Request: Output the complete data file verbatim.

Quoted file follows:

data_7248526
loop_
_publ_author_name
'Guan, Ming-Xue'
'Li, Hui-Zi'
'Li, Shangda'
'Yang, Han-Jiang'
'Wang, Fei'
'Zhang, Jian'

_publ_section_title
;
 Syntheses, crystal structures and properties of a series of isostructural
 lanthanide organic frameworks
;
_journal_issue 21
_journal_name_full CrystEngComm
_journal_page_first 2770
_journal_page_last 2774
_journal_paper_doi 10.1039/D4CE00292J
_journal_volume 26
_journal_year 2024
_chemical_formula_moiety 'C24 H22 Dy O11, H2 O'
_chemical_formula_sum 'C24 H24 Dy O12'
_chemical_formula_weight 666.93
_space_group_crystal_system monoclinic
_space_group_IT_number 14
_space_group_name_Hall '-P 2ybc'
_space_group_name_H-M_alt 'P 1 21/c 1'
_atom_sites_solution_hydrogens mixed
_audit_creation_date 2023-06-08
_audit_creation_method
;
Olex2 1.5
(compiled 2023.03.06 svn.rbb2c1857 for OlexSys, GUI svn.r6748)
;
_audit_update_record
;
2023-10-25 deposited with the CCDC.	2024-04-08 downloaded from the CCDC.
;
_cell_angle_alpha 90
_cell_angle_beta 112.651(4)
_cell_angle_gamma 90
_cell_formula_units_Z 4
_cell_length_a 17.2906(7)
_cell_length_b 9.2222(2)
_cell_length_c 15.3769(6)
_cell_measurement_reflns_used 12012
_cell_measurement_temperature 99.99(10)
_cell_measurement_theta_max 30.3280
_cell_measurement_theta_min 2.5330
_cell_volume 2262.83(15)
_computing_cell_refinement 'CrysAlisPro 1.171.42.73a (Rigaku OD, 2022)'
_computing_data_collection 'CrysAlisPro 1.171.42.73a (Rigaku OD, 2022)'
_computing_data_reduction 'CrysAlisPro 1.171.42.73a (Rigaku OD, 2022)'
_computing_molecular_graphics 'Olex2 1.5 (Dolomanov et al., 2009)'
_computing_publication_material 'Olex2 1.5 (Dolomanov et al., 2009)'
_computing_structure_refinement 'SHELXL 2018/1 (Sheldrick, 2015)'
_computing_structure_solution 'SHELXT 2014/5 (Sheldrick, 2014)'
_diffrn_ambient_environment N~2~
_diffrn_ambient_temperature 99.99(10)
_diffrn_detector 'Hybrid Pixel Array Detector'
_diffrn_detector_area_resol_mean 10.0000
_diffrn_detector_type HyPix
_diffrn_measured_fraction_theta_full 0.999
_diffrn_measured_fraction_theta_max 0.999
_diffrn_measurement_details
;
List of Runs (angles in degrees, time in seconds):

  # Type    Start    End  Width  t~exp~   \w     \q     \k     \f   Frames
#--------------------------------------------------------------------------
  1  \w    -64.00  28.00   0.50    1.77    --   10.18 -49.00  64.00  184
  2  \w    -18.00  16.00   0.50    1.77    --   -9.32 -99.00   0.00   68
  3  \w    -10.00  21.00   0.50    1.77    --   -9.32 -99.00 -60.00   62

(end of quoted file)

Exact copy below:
data_7248526
loop_
_publ_author_name
'Guan, Ming-Xue'
'Li, Hui-Zi'
'Li, Shangda'
'Yang, Han-Jiang'
'Wang, Fei'
'Zhang, Jian'

_publ_section_title
;
 Syntheses, crystal structures and properties of a series of isostructural
 lanthanide organic frameworks
;
_journal_issue 21
_journal_name_full CrystEngComm
_journal_page_first 2770
_journal_page_last 2774
_journal_paper_doi 10.1039/D4CE00292J
_journal_volume 26
_journal_year 2024
_chemical_formula_moiety 'C24 H22 Dy O11, H2 O'
_chemical_formula_sum 'C24 H24 Dy O12'
_chemical_formula_weight 666.93
_space_group_crystal_system monoclinic
_space_group_IT_number 14
_space_group_name_Hall '-P 2ybc'
_space_group_name_H-M_alt 'P 1 21/c 1'
_atom_sites_solution_hydrogens mixed
_audit_creation_date 2023-06-08
_audit_creation_method
;
Olex2 1.5
(compiled 2023.03.06 svn.rbb2c1857 for OlexSys, GUI svn.r6748)
;
_audit_update_record
;
2023-10-25 deposited with the CCDC.	2024-04-08 downloaded from the CCDC.
;
_cell_angle_alpha 90
_cell_angle_beta 112.651(4)
_cell_angle_gamma 90
_cell_formula_units_Z 4
_cell_length_a 17.2906(7)
_cell_length_b 9.2222(2)
_cell_length_c 15.3769(6)
_cell_measurement_reflns_used 12012
_cell_measurement_temperature 99.99(10)
_cell_measurement_theta_max 30.3280
_cell_measurement_theta_min 2.5330
_cell_volume 2262.83(15)
_computing_cell_refinement 'CrysAlisPro 1.171.42.73a (Rigaku OD, 2022)'
_computing_data_collection 'CrysAlisPro 1.171.42.73a (Rigaku OD, 2022)'
_computing_data_reduction 'CrysAlisPro 1.171.42.73a (Rigaku OD, 2022)'
_computing_molecular_graphics 'Olex2 1.5 (Dolomanov et al., 2009)'
_computing_publication_material 'Olex2 1.5 (Dolomanov et al., 2009)'
_computing_structure_refinement 'SHELXL 2018/1 (Sheldrick, 2015)'
_computing_structure_solution 'SHELXT 2014/5 (Sheldrick, 2014)'
_diffrn_ambient_environment N~2~
_diffrn_ambient_temperature 99.99(10)
_diffrn_detector 'Hybrid Pixel Array Detector'
_diffrn_detector_area_resol_mean 10.0000
_diffrn_detector_type HyPix
_diffrn_measured_fraction_theta_full 0.999
_diffrn_measured_fraction_theta_max 0.999
_diffrn_measurement_details
;
List of Runs (angles in degrees, time in seconds):

  # Type    Start    End  Width  t~exp~   \w     \q     \k     \f   Frames
#--------------------------------------------------------------------------
  1  \w    -64.00  28.00   0.50    1.77    --   10.18 -49.00  64.00  184
  2  \w    -18.00  16.00   0.50    1.77    --   -9.32 -99.00   0.00   68
  3  \w    -10.00  21.00   0.50    1.77    --   -9.32 -99.00 -60.00   62